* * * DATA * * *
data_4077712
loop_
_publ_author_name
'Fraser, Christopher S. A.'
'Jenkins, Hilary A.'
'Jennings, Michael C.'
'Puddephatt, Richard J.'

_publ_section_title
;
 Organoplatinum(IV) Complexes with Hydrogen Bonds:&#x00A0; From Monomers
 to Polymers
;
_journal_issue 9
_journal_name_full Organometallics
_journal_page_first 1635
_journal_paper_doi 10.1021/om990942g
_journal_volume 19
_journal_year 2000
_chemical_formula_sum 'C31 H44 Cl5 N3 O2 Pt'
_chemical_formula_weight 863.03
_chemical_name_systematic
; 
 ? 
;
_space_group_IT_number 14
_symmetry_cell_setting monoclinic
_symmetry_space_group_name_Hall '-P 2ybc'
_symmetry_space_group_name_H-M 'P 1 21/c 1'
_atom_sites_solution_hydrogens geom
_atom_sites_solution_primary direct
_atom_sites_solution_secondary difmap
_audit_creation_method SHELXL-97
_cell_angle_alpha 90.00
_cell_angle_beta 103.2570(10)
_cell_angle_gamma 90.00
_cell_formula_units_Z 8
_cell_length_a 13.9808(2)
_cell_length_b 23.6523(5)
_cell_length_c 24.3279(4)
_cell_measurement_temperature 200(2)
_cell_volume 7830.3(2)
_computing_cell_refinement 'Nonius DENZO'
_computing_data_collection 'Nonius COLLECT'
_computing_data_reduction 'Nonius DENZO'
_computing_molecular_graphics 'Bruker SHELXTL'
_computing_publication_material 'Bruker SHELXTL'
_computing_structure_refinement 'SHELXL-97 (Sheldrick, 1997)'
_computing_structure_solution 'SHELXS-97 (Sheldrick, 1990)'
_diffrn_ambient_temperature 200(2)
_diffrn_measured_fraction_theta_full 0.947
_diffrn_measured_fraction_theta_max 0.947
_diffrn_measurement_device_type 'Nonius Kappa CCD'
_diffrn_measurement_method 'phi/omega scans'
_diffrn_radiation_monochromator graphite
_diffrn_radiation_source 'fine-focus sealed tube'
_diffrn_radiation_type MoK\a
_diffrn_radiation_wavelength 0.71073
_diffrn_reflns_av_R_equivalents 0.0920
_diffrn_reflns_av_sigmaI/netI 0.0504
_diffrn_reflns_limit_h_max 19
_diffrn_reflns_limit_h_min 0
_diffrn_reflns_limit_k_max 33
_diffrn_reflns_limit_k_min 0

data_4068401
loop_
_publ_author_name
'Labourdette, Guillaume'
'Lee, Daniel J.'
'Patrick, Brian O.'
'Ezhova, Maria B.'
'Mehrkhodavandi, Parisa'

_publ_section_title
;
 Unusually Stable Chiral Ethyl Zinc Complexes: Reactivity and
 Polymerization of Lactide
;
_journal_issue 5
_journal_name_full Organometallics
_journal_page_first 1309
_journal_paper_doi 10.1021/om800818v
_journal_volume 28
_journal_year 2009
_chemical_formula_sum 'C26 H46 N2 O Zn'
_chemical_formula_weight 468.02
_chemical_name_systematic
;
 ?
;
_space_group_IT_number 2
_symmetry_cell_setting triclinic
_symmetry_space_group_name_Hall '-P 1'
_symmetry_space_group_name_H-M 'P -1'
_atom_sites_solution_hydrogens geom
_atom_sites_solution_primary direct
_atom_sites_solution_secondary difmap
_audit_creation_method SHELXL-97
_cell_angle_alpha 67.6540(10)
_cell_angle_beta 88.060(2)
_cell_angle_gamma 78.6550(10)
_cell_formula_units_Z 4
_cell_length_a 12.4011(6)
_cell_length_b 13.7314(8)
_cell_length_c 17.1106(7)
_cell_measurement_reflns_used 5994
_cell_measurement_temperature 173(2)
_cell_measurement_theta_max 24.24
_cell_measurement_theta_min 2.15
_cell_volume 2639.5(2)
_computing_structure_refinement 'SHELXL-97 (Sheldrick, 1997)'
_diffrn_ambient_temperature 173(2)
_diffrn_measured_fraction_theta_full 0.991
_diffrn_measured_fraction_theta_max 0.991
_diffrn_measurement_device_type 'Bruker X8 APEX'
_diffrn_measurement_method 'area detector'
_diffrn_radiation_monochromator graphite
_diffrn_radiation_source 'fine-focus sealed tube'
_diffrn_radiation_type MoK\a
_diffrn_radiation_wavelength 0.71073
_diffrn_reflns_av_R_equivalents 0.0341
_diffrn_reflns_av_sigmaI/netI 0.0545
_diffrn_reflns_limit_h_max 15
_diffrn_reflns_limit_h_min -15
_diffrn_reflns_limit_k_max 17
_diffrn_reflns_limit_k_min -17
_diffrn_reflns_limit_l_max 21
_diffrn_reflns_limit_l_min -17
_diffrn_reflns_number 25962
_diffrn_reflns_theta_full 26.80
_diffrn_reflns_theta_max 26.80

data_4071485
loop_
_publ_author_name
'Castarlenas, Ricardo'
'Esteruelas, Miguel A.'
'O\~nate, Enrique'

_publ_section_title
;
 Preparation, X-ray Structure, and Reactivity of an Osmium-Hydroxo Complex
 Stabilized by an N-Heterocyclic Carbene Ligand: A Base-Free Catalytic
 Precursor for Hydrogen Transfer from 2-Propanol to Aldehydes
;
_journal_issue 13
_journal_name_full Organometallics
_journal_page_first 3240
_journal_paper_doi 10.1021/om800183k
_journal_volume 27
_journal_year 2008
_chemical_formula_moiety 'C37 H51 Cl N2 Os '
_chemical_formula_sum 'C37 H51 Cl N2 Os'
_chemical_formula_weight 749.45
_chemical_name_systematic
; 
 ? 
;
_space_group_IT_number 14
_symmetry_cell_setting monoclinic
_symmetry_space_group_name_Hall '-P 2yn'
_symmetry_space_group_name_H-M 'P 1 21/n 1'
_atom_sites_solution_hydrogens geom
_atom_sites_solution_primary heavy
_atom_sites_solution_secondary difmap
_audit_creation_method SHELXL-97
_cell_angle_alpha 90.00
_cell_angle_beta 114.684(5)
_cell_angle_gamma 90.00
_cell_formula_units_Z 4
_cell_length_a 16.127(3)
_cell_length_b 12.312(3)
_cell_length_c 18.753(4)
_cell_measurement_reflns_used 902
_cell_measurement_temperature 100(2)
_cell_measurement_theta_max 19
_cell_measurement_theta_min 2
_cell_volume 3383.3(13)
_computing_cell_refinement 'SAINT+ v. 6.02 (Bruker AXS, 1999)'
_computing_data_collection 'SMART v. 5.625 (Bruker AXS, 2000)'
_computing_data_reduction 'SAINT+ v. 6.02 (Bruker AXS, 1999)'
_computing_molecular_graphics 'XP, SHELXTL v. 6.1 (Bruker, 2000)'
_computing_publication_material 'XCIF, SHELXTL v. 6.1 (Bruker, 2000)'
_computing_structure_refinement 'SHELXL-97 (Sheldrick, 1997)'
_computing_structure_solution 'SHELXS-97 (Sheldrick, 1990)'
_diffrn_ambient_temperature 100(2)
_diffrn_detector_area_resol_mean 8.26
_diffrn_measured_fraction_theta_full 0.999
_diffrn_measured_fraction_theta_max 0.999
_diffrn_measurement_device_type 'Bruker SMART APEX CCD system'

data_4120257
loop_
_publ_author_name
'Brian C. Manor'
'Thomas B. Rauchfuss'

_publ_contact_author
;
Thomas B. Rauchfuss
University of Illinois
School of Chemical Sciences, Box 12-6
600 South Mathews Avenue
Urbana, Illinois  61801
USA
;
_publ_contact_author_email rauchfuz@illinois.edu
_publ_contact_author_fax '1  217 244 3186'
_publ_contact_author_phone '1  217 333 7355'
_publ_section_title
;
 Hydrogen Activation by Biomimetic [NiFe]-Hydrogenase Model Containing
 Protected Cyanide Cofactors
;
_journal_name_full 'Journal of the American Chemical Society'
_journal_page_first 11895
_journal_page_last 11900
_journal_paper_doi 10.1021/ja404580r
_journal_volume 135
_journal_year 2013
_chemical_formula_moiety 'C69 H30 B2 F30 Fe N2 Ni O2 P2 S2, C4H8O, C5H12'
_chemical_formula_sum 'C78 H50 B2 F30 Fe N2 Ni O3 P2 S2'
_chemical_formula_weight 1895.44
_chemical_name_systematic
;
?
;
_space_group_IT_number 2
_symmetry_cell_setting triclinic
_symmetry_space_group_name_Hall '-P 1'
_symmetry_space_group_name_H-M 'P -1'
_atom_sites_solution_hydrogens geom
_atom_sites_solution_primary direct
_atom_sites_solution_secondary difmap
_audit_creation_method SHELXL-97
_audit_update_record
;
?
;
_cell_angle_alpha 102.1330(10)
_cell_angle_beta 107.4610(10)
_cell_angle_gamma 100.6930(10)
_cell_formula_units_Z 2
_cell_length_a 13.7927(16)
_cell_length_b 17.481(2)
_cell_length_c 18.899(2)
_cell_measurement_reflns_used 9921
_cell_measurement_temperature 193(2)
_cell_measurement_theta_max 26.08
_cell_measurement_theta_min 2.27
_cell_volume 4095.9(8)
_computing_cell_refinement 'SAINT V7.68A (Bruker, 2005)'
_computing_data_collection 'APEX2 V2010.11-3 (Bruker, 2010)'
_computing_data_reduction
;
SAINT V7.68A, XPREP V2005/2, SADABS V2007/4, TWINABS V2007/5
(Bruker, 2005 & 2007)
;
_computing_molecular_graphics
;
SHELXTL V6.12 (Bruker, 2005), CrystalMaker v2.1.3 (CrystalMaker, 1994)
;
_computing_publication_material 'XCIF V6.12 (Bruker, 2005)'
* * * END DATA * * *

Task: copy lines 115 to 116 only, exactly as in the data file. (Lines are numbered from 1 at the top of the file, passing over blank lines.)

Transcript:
_diffrn_radiation_monochromator graphite
_diffrn_radiation_source 'fine-focus sealed tube'